The suspected gunman in a manifesto said he supported Trump as a “symbol of renewed white identity.”
The president’s critics have accused him of stoking white nationalist sentiment, a claim the White House denies.
Trump on Monday blasted the media, saying they were trying to blame him for the New Zealand shooting.
“The Fake News Media is working overtime to blame me for the horrible attack in New Zealand,” Trump tweeted. “They will have to work very hard to prove that one. So Ridiculous!”
UN chief calls for int’l plan to help protect religious sites, during visit to New York mosque
UNITED NATIONS: UN Secretary-General Antonio Guterres Friday called for an international action plan to help protect religious sites worldwide, during a visit to a New York Islamic center one week after the deadly shooting at two mosques in New Zealand.
Addressing the Juma congregation, he announced that he was tasking the head of the U.N. Alliance of Civilizations to develop “an action plan” so all U.N. bodies can help safeguard religious sites. He told reporters outside that “hate speech is spreading like wildfire.”
The secretary-general named Mian Naeem Rashid of Pakistan among the heroes who lost their lives while trying to save others. Rashid and his son Talha were killed trying to confront the white supremacist who attacked their mosque in Christchurch last Friday.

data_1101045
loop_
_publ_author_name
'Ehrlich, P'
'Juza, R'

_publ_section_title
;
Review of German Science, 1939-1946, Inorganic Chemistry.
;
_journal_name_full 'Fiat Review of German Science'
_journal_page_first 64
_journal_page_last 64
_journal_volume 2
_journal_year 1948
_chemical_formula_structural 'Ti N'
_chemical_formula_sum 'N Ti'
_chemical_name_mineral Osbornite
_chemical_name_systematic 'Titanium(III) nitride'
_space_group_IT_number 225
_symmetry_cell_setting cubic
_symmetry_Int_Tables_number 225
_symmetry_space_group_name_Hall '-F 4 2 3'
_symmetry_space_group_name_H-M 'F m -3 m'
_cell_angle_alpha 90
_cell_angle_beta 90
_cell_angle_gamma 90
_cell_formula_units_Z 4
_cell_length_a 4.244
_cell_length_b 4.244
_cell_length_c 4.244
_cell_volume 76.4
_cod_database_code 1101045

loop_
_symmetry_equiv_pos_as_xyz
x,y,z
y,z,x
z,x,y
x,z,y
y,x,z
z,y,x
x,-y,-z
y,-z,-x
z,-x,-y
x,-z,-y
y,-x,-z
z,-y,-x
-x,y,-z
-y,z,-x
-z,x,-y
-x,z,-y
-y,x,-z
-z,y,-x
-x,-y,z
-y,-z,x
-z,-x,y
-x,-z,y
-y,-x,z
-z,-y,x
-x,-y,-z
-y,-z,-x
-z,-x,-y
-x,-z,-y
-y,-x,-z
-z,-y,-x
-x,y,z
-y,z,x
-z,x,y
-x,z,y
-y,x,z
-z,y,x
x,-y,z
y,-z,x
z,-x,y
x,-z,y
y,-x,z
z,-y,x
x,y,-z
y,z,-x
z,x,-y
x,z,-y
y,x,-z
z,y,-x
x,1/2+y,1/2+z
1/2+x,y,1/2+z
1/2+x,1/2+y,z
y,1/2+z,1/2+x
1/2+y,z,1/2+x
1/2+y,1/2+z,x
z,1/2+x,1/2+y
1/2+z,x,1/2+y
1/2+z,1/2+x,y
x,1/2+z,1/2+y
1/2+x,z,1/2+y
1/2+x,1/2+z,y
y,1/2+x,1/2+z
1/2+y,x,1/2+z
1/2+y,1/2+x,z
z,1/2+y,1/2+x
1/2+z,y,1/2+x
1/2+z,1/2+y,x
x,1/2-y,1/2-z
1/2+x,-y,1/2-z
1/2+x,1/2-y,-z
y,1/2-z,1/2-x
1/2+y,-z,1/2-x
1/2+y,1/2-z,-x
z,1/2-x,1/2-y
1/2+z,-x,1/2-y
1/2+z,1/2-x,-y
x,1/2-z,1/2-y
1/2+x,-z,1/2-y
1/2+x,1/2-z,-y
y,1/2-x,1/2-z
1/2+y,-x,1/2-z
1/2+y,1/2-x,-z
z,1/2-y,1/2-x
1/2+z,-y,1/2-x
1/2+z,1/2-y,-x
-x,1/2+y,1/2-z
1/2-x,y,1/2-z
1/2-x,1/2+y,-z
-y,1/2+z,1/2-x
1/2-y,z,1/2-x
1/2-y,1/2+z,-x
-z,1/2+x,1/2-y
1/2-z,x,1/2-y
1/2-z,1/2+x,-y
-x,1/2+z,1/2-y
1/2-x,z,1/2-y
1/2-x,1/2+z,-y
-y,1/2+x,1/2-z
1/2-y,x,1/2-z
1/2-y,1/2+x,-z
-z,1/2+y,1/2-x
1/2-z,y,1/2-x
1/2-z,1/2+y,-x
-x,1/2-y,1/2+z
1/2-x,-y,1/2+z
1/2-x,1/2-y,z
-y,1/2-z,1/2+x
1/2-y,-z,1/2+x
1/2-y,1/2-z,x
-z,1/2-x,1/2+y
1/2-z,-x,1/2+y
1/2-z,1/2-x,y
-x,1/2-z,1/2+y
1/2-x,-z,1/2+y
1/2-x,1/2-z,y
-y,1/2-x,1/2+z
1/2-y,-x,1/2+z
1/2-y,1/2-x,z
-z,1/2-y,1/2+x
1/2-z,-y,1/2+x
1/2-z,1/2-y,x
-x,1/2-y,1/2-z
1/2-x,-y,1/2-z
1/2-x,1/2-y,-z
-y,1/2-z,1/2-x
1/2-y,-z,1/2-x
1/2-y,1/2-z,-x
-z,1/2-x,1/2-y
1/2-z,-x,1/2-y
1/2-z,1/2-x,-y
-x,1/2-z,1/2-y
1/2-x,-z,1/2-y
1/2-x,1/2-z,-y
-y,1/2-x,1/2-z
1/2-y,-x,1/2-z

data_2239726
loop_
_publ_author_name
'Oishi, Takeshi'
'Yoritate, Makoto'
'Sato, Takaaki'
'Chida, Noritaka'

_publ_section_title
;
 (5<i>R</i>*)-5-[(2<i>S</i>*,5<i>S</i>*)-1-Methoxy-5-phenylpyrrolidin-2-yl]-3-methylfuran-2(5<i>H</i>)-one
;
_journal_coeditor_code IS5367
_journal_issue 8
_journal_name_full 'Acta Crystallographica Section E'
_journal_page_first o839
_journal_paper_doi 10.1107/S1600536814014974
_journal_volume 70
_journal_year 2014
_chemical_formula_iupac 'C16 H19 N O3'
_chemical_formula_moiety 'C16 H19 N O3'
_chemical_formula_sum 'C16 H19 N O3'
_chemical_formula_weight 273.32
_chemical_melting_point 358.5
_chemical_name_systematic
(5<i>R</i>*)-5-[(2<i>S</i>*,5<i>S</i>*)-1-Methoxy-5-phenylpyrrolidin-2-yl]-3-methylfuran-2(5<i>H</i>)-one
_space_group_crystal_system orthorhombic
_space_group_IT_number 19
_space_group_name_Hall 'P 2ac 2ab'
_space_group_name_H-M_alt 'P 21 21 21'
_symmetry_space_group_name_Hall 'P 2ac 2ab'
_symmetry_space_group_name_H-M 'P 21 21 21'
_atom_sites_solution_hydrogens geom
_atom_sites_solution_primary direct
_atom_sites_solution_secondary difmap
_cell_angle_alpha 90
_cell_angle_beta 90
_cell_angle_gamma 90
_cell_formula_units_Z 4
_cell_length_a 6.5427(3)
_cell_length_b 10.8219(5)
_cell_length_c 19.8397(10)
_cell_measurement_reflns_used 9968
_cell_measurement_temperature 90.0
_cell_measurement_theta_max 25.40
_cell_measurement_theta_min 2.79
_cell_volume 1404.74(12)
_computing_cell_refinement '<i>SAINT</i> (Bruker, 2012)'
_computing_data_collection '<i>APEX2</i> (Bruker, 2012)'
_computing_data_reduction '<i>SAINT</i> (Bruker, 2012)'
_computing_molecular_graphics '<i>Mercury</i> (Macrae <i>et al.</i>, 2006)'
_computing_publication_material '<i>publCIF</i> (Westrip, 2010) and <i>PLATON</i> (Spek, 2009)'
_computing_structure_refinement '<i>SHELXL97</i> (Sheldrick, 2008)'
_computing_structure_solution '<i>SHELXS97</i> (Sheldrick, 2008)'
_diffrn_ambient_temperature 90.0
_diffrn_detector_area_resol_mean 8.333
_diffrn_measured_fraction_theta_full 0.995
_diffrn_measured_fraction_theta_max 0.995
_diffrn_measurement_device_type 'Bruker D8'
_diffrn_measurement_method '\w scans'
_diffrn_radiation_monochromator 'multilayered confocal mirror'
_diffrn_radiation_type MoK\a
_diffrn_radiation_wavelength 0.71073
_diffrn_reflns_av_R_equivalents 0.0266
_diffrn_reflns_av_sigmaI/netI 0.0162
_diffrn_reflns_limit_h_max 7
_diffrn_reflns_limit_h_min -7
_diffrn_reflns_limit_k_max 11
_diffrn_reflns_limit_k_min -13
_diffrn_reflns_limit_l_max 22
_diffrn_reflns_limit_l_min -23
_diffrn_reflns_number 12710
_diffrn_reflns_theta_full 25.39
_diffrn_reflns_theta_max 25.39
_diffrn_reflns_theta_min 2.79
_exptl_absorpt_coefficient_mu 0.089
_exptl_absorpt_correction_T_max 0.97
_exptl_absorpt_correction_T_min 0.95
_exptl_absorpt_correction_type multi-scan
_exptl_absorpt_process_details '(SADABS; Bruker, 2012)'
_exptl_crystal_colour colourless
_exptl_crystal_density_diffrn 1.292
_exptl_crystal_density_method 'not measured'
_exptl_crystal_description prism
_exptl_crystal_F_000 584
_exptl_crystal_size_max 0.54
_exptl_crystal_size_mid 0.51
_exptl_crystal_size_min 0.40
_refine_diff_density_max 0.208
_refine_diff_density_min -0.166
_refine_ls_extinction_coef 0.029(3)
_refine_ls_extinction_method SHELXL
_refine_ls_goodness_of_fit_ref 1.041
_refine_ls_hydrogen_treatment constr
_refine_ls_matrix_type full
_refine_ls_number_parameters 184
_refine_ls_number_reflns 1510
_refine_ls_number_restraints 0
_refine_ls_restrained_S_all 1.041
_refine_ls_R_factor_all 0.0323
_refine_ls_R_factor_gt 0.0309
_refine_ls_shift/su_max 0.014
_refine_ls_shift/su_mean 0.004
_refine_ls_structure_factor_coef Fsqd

The UN chief spoke, with a “heavy and full heart,” of the grief and sympathy felt for the families of the victims, and the moving displays of “leadership, love and community from the people of New Zealand.”
Among the diplomats present in the mosque during the secretary-general’s visit was Pakistan’s Ambassador to the UN, Maleeha Lodhi.
“Mosques and all places of prayer and contemplation should be safe havens, not sites of terror,” Guterres told namazis.
“Worshippers must feel safe to worship.”
The secretary-general met with namazis at the Islamic Cultural’s Centre’s mosque and offered “solidarity with the Muslim Community from New York to New Zealand and beyond”.
“You are not alone,” Guterres promised the Muslim community, and all others feeling targeted. “The world is with you. The United Nations is with you. I’m with you.”